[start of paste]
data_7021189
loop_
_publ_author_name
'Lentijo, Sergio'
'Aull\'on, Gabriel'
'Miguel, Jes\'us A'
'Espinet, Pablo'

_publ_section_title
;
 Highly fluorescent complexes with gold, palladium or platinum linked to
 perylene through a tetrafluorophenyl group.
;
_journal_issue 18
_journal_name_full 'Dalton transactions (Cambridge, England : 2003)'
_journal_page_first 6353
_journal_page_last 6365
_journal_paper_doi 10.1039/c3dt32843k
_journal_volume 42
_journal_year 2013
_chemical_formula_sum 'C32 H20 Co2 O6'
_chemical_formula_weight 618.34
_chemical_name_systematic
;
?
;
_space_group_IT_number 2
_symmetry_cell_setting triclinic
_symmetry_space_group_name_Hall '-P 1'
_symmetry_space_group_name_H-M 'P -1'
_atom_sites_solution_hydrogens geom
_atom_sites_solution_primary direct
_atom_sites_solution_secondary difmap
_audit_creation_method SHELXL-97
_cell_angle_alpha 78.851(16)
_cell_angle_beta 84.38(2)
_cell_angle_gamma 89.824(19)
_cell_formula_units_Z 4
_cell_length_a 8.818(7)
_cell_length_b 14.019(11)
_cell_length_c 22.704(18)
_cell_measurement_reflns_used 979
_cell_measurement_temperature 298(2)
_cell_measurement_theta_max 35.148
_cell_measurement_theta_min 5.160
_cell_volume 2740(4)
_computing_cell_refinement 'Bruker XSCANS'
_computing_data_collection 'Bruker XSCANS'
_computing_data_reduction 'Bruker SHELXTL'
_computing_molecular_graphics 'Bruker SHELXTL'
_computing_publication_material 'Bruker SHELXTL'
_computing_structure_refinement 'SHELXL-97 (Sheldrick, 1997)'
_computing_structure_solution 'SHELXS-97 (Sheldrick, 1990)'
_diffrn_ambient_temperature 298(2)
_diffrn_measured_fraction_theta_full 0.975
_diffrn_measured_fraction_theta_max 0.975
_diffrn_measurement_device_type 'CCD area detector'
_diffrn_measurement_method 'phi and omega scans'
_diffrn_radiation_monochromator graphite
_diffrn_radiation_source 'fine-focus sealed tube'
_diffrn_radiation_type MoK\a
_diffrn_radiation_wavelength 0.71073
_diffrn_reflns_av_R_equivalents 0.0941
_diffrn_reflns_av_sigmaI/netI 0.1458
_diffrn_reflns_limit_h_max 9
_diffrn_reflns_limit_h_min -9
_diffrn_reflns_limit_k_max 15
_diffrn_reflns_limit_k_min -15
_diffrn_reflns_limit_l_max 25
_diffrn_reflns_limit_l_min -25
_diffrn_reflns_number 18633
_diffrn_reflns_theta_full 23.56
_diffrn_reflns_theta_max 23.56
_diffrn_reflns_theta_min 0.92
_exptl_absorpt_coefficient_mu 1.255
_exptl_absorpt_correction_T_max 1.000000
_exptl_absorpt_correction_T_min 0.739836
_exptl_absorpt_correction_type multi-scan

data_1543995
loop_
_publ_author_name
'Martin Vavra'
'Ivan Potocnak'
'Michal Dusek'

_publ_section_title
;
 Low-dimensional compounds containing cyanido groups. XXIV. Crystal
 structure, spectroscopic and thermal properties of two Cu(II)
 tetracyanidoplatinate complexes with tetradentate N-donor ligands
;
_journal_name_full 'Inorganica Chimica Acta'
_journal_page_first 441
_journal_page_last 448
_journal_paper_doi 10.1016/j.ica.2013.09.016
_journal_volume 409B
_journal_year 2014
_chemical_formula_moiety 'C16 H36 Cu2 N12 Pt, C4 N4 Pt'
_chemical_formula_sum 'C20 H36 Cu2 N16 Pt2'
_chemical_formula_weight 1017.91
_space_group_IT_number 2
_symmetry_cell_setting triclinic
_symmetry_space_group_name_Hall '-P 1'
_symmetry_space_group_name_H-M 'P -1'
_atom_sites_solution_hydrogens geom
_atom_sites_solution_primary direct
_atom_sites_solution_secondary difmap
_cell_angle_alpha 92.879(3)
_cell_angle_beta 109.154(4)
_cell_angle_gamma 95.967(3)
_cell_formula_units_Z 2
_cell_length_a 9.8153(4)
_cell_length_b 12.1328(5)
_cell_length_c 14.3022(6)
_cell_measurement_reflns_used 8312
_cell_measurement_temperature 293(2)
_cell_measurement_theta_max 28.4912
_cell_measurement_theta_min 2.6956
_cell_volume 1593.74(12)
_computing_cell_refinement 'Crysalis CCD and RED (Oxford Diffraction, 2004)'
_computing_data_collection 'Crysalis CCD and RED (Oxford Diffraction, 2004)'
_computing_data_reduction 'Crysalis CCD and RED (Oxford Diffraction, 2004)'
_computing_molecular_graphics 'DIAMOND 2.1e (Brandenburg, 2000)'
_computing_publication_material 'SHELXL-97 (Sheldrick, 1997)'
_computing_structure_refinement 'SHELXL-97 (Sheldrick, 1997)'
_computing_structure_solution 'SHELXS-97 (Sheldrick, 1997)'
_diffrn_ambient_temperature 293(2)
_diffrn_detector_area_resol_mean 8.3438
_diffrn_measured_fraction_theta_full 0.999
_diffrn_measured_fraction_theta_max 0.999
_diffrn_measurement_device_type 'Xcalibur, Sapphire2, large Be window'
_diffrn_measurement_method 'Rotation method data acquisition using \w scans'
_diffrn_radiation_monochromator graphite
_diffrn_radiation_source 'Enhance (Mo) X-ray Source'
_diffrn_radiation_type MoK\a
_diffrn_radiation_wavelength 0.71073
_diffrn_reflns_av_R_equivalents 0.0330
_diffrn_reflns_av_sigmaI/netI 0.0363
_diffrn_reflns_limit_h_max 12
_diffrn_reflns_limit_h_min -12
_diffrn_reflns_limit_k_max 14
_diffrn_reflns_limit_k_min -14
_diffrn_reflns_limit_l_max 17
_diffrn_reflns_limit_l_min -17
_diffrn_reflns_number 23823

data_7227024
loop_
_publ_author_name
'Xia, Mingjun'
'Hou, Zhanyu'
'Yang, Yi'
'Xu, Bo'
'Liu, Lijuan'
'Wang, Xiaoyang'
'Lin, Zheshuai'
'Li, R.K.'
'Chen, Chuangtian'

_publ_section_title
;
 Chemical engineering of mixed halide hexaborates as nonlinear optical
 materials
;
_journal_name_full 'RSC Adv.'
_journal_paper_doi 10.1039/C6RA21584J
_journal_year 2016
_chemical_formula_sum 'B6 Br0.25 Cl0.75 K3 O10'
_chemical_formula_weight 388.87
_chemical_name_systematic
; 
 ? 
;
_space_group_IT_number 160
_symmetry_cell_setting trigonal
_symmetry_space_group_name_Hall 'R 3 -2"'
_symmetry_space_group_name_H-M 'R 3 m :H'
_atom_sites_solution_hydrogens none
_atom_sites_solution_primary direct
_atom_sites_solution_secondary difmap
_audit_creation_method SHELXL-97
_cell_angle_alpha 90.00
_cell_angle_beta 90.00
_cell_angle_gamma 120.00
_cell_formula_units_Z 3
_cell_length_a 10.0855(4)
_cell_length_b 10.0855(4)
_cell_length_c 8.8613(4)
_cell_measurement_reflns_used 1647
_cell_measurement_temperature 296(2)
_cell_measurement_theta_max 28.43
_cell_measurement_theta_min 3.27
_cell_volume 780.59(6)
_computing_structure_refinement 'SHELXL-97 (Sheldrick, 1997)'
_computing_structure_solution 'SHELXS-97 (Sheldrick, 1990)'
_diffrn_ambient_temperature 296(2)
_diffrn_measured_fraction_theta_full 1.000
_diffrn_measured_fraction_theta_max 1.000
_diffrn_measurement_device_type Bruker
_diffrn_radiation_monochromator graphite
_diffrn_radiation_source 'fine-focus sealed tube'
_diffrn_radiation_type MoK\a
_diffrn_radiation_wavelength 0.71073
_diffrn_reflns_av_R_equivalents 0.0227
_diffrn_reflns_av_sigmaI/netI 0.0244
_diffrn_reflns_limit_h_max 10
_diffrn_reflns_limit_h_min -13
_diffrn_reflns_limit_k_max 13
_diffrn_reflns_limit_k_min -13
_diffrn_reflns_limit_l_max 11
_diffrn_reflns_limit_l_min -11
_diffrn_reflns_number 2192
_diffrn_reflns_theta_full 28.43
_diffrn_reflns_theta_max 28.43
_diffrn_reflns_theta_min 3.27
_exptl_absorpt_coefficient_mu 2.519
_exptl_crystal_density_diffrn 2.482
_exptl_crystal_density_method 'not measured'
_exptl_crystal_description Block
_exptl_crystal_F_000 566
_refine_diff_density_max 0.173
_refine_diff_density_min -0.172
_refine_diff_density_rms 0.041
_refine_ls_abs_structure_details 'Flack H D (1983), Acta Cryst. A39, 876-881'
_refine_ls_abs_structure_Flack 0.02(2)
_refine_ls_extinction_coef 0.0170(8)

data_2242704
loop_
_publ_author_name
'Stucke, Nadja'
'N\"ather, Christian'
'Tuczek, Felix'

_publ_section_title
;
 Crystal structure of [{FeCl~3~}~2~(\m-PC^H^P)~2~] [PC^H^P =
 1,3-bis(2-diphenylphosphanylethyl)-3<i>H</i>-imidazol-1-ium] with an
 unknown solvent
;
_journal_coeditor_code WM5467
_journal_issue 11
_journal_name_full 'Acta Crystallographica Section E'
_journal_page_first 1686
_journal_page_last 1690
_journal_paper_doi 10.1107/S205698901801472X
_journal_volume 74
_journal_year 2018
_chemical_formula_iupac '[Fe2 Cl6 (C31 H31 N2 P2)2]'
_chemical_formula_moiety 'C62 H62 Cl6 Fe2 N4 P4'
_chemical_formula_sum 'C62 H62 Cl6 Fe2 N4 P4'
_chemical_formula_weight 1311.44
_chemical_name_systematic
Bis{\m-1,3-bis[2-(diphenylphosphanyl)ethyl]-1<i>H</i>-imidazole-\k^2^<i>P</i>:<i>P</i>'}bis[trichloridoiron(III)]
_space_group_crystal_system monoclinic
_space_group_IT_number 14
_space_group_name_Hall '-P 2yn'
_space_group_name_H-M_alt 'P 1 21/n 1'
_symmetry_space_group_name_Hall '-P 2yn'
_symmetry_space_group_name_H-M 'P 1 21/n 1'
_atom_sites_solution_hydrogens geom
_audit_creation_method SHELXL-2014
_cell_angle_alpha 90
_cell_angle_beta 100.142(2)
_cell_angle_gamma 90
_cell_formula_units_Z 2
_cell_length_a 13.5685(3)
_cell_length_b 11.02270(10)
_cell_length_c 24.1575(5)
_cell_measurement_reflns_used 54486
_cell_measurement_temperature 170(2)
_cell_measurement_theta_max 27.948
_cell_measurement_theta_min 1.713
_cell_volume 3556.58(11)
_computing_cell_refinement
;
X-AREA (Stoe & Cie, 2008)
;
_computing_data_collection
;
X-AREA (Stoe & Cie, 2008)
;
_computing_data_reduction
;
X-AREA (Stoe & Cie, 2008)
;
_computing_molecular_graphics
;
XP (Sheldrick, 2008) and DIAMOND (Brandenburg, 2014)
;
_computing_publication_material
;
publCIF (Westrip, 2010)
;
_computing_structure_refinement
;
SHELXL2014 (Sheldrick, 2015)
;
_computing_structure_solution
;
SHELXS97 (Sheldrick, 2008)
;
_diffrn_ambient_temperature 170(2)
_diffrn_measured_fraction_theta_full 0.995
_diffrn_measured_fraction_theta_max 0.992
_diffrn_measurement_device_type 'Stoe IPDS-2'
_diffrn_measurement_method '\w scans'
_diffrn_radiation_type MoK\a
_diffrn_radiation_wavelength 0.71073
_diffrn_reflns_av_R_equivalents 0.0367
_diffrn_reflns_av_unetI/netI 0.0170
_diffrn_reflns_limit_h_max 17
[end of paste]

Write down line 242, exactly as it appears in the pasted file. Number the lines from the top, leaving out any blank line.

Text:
_journal_year 2018